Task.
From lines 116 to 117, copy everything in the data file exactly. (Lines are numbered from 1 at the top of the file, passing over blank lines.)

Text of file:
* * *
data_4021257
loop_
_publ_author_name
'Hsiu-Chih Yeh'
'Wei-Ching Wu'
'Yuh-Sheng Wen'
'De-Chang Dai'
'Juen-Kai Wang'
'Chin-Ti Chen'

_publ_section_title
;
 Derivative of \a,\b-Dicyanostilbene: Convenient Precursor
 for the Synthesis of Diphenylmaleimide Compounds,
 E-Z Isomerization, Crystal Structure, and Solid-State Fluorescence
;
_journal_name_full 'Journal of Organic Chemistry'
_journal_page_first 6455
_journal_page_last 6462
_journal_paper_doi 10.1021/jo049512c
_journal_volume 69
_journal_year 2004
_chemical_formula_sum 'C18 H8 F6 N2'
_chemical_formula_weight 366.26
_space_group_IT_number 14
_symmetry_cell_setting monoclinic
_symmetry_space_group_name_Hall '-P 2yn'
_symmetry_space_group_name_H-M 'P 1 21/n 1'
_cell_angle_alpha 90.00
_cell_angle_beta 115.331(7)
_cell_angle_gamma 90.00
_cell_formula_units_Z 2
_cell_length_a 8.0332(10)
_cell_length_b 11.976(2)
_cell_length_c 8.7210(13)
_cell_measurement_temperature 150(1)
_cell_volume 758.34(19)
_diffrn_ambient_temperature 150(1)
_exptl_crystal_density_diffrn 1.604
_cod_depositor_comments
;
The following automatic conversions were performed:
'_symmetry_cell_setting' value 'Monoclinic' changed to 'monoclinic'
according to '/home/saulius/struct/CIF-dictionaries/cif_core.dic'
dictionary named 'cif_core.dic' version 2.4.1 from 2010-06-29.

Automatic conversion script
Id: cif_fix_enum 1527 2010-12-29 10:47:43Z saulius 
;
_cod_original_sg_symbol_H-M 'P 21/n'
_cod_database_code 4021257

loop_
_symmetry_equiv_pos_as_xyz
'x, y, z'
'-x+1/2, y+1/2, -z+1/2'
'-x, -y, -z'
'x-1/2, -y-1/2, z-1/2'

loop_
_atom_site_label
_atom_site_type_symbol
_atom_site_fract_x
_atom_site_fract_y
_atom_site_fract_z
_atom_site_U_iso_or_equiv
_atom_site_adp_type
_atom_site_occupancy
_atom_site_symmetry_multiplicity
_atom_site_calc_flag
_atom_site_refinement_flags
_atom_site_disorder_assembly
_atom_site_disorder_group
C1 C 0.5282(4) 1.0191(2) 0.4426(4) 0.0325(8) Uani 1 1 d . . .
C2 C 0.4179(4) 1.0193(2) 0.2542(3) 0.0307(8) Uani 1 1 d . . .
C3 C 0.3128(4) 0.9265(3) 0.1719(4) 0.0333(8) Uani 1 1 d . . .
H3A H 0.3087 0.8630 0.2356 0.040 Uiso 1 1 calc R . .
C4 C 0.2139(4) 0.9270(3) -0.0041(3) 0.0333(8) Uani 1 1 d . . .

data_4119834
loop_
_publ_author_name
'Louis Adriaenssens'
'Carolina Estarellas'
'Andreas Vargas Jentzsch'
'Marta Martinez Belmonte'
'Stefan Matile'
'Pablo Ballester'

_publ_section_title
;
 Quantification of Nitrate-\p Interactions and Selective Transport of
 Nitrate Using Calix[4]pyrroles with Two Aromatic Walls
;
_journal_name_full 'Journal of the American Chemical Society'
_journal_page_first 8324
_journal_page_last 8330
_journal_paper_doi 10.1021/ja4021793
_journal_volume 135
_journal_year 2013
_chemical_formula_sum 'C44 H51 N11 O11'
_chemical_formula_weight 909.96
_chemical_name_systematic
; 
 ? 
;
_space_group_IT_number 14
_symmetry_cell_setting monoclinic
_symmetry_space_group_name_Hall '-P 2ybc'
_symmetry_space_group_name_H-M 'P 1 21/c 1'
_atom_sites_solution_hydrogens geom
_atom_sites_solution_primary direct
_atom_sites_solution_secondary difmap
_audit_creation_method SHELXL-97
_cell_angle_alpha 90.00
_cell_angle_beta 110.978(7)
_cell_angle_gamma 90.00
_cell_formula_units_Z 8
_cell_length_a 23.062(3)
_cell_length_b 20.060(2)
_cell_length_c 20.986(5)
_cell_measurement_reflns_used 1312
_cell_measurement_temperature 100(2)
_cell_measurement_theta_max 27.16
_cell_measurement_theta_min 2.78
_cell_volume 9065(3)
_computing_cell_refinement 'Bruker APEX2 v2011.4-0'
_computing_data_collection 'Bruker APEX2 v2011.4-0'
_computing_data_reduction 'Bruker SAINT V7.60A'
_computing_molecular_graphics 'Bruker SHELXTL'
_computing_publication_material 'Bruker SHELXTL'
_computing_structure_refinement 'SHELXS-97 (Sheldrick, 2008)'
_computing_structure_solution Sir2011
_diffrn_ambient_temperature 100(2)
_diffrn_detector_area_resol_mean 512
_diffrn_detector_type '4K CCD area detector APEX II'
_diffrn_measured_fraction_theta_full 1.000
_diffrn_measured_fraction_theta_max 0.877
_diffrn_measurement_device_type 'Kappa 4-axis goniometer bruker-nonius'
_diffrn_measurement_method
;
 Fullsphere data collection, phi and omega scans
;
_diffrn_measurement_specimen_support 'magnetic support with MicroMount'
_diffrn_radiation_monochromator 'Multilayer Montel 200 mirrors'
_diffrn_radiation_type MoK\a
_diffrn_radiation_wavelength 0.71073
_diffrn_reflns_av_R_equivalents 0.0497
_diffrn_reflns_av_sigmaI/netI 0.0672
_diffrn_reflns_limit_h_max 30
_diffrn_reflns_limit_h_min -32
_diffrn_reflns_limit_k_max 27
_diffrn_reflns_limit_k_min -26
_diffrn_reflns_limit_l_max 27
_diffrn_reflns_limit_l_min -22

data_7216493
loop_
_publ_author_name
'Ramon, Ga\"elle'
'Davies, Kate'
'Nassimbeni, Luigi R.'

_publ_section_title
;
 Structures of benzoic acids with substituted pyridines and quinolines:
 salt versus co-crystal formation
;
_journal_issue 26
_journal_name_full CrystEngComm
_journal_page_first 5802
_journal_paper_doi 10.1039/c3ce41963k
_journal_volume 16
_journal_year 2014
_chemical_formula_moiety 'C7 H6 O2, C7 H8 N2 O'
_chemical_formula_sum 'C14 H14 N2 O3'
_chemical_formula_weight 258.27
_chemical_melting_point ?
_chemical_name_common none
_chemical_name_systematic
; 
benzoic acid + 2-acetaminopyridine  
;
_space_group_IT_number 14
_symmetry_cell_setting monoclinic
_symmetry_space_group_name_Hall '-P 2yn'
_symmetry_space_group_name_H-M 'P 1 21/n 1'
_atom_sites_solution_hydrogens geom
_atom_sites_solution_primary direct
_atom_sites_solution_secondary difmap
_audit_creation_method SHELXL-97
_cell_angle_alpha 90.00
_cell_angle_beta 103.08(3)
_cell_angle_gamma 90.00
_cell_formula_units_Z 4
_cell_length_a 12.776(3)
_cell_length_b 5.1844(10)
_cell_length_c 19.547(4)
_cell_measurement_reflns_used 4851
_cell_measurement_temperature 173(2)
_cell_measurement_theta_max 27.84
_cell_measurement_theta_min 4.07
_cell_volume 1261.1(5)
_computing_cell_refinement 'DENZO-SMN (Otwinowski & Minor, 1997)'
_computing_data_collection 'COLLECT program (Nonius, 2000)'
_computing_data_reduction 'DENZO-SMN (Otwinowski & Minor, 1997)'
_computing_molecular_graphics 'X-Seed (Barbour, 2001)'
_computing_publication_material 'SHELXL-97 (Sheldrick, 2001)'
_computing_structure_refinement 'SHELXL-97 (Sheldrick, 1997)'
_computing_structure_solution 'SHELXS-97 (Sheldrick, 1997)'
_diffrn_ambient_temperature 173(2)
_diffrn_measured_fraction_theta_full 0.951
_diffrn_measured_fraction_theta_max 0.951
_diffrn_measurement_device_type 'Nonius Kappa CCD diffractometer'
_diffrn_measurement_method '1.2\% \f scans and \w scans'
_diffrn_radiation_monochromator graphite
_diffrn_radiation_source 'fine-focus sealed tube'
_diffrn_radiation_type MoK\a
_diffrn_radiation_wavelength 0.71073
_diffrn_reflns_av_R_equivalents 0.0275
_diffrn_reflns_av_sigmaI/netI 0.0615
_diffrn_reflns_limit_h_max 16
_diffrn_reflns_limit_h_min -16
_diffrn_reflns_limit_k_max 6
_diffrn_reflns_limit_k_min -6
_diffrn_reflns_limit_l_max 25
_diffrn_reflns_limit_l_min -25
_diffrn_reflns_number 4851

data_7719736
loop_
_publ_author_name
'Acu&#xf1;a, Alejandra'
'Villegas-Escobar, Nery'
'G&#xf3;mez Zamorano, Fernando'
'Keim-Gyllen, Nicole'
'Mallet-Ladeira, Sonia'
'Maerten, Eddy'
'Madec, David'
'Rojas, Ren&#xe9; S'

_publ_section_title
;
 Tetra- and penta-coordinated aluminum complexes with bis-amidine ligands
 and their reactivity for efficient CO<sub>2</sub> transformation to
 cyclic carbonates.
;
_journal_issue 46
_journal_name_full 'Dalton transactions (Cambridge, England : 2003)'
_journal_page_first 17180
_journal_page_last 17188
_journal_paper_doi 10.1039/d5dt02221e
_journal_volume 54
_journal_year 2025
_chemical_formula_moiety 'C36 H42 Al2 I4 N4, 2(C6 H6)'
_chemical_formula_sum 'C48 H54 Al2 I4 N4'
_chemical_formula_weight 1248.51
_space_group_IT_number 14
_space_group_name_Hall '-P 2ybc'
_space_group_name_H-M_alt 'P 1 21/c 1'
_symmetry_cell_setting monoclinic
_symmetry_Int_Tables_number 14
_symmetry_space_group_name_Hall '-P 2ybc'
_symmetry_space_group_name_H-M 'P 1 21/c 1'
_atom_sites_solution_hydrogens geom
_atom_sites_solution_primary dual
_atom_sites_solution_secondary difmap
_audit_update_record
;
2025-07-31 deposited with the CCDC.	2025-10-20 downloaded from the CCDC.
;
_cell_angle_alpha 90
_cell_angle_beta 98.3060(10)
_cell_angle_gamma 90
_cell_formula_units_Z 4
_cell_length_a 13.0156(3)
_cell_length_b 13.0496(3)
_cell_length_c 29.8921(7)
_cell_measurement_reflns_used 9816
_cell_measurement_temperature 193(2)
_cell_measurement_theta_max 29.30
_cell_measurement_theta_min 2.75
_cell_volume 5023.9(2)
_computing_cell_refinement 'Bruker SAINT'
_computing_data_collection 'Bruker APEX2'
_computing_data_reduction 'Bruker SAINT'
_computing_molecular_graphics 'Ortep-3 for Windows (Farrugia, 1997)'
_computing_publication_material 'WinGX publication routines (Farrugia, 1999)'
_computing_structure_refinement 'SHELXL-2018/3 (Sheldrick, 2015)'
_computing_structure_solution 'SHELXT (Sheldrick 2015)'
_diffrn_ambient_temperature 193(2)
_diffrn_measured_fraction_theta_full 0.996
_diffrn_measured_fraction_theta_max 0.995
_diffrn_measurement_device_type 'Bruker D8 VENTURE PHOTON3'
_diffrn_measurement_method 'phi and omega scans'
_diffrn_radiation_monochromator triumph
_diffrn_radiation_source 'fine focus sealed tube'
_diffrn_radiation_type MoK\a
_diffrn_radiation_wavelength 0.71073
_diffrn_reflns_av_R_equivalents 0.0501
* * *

_cell_measurement_reflns_used 1312
_cell_measurement_temperature 100(2)